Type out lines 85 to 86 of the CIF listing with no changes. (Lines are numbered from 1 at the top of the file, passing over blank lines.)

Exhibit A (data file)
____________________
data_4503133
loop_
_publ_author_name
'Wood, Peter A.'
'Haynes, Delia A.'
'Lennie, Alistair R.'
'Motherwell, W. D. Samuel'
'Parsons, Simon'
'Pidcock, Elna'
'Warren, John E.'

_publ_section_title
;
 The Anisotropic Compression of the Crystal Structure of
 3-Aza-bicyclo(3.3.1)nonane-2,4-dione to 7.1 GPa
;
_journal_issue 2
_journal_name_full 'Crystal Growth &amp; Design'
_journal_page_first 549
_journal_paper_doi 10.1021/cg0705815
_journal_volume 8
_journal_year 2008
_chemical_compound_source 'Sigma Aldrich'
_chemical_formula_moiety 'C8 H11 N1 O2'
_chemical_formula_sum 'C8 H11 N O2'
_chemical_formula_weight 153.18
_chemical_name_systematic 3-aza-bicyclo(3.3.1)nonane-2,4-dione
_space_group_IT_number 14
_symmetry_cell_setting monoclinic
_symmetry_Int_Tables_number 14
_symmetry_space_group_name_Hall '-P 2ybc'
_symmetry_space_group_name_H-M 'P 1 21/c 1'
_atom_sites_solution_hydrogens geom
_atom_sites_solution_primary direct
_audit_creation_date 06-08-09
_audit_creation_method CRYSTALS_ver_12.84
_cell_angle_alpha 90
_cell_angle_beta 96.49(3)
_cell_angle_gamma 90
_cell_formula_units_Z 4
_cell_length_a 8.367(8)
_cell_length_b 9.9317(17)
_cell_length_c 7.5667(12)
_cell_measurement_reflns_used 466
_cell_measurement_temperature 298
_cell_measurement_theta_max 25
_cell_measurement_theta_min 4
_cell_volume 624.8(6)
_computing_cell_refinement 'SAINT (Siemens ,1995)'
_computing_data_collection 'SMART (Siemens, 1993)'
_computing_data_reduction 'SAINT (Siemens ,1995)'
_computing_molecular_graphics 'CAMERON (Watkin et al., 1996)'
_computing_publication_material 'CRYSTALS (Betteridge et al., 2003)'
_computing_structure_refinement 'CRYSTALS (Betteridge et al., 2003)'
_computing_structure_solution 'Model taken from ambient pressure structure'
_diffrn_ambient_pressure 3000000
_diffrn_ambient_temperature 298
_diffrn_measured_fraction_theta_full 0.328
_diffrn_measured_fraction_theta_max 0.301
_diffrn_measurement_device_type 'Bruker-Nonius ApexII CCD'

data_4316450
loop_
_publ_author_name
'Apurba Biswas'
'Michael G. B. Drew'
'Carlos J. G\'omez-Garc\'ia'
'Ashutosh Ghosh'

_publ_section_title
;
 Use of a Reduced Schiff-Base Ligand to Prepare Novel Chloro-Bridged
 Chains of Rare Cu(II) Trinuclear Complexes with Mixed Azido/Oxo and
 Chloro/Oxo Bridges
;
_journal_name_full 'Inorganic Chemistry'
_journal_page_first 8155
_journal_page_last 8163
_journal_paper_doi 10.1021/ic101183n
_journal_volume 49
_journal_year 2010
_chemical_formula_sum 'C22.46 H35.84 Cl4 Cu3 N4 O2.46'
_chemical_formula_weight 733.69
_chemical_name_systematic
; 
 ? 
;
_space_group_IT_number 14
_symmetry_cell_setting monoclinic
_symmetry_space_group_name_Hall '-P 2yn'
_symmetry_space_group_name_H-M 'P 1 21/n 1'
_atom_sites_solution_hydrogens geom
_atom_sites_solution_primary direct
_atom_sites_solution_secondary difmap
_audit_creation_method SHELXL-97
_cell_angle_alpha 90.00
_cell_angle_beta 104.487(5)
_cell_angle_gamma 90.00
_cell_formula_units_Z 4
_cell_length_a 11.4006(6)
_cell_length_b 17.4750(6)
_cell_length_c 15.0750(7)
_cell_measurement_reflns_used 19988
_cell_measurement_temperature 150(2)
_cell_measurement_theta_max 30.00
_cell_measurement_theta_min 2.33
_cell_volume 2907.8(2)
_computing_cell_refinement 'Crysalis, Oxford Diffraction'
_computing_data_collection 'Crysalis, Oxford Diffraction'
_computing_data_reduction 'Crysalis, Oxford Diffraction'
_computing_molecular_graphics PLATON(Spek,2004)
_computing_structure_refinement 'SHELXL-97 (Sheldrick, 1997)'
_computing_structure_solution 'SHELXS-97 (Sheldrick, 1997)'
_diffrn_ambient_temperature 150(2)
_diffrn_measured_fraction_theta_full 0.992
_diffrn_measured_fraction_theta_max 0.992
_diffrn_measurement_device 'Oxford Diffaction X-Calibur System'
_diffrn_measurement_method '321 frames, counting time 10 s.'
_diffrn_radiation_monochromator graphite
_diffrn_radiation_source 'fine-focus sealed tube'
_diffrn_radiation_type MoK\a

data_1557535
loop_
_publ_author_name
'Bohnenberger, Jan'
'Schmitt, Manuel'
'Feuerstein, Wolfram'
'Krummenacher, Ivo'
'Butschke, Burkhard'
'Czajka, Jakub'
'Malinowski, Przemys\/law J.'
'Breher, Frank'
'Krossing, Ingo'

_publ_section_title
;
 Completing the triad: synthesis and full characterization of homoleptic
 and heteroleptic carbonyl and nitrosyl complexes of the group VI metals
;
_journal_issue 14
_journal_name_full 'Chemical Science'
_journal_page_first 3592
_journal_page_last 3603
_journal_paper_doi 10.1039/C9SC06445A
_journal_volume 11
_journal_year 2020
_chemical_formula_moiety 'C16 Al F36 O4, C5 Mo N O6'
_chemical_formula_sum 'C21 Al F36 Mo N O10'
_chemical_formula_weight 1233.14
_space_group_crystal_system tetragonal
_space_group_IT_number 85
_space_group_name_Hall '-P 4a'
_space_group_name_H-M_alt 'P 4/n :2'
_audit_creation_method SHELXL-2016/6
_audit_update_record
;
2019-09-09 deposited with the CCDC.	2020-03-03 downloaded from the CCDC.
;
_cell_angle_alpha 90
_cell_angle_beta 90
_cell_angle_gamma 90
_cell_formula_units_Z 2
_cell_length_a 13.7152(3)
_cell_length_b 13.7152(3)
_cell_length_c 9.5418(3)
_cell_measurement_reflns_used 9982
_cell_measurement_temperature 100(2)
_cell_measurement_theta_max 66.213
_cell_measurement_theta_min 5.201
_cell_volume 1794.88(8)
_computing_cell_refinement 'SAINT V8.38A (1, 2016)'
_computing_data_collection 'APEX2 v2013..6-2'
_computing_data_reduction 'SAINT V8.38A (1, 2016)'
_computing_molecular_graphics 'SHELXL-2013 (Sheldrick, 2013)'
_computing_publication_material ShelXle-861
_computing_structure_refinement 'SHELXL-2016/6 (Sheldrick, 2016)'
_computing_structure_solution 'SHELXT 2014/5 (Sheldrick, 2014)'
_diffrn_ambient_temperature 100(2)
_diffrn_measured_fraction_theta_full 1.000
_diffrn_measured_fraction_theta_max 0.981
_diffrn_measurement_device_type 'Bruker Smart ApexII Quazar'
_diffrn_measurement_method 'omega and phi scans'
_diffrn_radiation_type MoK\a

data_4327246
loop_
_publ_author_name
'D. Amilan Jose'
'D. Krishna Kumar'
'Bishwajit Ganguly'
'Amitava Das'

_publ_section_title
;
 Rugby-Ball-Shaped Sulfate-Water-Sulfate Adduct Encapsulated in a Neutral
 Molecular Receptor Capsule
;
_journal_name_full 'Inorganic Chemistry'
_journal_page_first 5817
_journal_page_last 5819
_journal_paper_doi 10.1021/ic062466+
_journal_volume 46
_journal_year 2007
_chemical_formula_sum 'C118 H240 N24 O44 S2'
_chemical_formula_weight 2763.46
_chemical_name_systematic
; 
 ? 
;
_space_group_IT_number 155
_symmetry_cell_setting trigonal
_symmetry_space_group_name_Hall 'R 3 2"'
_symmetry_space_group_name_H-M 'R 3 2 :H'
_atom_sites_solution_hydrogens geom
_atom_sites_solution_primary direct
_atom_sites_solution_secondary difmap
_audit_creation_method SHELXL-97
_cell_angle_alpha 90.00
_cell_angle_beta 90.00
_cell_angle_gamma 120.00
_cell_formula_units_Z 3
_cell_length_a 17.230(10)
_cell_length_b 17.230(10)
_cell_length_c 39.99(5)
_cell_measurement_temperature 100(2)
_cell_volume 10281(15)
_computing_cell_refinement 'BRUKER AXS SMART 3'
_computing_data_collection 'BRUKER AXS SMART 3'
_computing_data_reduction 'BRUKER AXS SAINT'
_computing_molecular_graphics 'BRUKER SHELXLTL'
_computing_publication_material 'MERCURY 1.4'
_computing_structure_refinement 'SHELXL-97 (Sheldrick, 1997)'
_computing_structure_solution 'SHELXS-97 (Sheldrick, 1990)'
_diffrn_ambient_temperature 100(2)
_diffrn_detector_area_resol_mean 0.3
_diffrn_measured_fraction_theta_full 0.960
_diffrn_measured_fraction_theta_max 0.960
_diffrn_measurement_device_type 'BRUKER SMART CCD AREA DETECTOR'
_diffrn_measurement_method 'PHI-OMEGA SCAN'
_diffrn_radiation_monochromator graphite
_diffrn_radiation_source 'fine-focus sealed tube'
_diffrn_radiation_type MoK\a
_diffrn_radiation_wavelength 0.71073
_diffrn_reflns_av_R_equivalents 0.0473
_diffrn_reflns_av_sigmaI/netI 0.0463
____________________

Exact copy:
_space_group_IT_number 14
_symmetry_cell_setting monoclinic